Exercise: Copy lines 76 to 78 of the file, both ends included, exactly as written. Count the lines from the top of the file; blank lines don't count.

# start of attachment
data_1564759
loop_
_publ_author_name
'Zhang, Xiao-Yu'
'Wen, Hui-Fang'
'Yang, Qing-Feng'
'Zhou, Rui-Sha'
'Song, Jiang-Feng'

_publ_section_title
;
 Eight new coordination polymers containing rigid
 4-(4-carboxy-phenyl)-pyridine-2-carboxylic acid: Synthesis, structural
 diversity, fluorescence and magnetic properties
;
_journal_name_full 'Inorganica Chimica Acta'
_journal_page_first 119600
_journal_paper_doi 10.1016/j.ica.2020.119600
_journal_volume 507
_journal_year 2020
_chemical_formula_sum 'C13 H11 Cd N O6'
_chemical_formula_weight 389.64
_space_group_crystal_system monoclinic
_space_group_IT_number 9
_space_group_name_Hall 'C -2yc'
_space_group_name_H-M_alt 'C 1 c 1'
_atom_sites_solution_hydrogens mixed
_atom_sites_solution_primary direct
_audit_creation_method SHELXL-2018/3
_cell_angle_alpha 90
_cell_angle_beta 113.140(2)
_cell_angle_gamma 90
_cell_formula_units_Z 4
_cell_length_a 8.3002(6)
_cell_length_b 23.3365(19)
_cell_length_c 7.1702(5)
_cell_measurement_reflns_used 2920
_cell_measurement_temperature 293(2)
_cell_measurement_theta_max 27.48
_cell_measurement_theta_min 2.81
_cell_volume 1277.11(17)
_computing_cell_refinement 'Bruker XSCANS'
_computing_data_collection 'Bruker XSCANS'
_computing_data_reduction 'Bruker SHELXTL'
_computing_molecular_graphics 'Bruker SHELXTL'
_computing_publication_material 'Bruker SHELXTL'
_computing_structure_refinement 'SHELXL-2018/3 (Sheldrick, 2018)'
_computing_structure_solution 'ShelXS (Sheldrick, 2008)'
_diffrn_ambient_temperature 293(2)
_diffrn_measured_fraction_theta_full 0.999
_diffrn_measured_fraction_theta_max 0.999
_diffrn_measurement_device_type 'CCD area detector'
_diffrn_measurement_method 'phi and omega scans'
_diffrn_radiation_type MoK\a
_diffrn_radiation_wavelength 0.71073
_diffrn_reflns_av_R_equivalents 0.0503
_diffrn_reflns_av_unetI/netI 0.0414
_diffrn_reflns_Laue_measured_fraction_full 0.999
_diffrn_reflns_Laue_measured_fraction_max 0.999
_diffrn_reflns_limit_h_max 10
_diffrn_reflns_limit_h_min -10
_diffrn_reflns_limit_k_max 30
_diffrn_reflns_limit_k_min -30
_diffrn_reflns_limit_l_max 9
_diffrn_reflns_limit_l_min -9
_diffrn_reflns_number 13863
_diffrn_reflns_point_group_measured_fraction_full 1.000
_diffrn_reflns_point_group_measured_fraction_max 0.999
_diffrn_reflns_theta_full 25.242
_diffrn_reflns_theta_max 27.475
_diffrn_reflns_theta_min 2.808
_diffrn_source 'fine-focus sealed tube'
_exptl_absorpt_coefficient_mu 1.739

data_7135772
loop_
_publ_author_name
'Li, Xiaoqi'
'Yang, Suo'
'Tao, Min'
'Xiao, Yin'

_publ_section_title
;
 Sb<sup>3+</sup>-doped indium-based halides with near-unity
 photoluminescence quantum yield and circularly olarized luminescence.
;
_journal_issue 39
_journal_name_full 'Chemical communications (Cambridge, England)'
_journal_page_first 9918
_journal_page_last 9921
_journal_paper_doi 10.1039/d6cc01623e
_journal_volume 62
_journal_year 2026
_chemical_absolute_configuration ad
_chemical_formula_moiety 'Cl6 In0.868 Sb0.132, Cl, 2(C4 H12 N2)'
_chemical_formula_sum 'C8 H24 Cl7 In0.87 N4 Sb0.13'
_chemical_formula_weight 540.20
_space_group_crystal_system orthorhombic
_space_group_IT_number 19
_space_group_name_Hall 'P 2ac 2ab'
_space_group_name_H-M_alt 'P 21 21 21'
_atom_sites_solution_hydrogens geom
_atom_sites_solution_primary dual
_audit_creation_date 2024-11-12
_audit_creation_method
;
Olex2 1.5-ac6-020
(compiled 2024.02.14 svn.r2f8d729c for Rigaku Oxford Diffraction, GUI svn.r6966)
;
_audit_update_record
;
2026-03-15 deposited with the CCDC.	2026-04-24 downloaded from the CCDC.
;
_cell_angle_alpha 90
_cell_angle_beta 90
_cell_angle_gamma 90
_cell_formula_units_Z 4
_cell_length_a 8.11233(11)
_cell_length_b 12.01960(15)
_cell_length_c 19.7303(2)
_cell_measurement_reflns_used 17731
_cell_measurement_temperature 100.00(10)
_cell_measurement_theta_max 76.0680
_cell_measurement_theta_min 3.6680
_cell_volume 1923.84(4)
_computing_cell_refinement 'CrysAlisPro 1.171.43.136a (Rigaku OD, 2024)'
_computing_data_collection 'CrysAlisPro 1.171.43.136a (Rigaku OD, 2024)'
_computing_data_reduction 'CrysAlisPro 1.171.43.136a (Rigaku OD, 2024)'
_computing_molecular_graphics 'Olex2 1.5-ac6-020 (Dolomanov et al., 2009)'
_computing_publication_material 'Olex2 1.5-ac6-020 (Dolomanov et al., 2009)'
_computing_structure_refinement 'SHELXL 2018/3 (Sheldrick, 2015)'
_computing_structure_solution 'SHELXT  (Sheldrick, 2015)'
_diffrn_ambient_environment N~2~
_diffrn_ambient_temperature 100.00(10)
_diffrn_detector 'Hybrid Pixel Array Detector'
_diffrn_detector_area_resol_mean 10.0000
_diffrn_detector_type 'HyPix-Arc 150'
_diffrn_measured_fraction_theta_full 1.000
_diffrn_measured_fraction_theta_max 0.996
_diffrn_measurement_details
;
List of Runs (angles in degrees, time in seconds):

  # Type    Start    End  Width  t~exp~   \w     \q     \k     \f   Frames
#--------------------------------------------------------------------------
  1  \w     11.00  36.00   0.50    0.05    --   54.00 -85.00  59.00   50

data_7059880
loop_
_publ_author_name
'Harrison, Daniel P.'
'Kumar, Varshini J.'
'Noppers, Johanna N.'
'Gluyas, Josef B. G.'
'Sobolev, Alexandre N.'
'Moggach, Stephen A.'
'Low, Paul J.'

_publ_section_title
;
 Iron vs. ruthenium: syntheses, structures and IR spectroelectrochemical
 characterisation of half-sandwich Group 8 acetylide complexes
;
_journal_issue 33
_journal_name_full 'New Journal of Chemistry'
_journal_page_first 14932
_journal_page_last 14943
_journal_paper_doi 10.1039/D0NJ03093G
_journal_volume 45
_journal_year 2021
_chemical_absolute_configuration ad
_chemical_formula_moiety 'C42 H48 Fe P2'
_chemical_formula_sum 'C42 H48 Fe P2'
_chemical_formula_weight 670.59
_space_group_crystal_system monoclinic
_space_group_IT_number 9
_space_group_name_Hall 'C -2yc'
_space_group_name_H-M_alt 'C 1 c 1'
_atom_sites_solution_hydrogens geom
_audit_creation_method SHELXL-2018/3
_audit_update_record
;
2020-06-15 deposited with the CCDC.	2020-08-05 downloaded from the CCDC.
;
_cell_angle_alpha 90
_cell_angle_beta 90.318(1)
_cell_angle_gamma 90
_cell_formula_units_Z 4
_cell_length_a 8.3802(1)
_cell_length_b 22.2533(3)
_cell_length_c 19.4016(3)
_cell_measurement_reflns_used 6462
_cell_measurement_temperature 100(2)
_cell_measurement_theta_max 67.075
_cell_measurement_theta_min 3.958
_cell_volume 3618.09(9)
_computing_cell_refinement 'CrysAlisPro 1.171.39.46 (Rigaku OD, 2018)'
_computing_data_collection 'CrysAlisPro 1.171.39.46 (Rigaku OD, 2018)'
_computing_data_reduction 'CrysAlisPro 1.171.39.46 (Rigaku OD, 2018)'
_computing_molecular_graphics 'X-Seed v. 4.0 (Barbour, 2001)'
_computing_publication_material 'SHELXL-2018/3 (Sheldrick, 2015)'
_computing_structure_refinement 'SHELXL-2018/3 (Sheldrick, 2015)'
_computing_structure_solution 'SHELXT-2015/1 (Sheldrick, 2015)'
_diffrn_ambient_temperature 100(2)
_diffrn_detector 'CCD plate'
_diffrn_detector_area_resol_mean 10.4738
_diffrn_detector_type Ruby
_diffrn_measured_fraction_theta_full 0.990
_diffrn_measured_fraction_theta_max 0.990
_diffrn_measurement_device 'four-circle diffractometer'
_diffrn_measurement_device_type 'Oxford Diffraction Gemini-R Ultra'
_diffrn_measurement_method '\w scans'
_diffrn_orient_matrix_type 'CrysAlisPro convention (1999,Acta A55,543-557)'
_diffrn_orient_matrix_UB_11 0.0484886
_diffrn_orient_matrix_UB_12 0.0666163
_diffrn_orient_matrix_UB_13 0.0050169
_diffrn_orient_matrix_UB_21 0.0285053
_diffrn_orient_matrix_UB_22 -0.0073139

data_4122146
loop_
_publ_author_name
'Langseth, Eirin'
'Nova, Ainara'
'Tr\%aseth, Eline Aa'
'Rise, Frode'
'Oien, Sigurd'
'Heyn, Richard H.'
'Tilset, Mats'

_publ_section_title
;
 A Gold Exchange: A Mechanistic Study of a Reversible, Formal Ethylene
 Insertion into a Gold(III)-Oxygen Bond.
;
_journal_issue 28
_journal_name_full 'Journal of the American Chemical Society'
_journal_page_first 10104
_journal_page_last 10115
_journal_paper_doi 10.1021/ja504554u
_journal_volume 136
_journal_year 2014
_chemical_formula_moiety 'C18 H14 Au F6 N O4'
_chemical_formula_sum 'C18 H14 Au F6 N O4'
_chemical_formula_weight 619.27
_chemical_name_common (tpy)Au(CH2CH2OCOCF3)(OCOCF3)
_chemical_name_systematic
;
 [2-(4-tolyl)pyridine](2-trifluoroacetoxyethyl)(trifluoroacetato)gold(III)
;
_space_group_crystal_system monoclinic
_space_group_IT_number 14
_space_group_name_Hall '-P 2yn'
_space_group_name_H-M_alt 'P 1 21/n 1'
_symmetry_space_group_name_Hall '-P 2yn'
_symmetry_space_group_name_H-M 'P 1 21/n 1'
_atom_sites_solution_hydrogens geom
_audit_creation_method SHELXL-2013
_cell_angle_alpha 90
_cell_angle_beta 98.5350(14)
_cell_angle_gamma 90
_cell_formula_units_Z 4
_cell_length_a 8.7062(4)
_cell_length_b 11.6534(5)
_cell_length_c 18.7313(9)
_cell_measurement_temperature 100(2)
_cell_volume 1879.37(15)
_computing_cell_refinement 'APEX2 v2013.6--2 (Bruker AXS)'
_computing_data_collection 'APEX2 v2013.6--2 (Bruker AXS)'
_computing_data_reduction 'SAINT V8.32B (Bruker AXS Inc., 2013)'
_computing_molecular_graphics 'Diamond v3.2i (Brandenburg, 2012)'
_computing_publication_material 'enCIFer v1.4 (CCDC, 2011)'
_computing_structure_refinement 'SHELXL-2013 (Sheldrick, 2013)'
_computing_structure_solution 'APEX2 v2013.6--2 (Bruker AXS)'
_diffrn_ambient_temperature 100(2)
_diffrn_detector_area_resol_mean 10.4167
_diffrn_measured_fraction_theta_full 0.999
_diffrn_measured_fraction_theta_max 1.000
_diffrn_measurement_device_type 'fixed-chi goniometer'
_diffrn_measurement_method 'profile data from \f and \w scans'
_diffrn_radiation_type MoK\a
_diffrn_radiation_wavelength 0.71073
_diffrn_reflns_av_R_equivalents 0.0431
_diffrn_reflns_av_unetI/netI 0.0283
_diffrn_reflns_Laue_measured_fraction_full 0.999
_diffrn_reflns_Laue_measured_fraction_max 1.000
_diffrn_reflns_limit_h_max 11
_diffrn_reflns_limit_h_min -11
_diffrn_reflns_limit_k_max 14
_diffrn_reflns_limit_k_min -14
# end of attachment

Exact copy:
'Li, Xiaoqi'
'Yang, Suo'
'Tao, Min'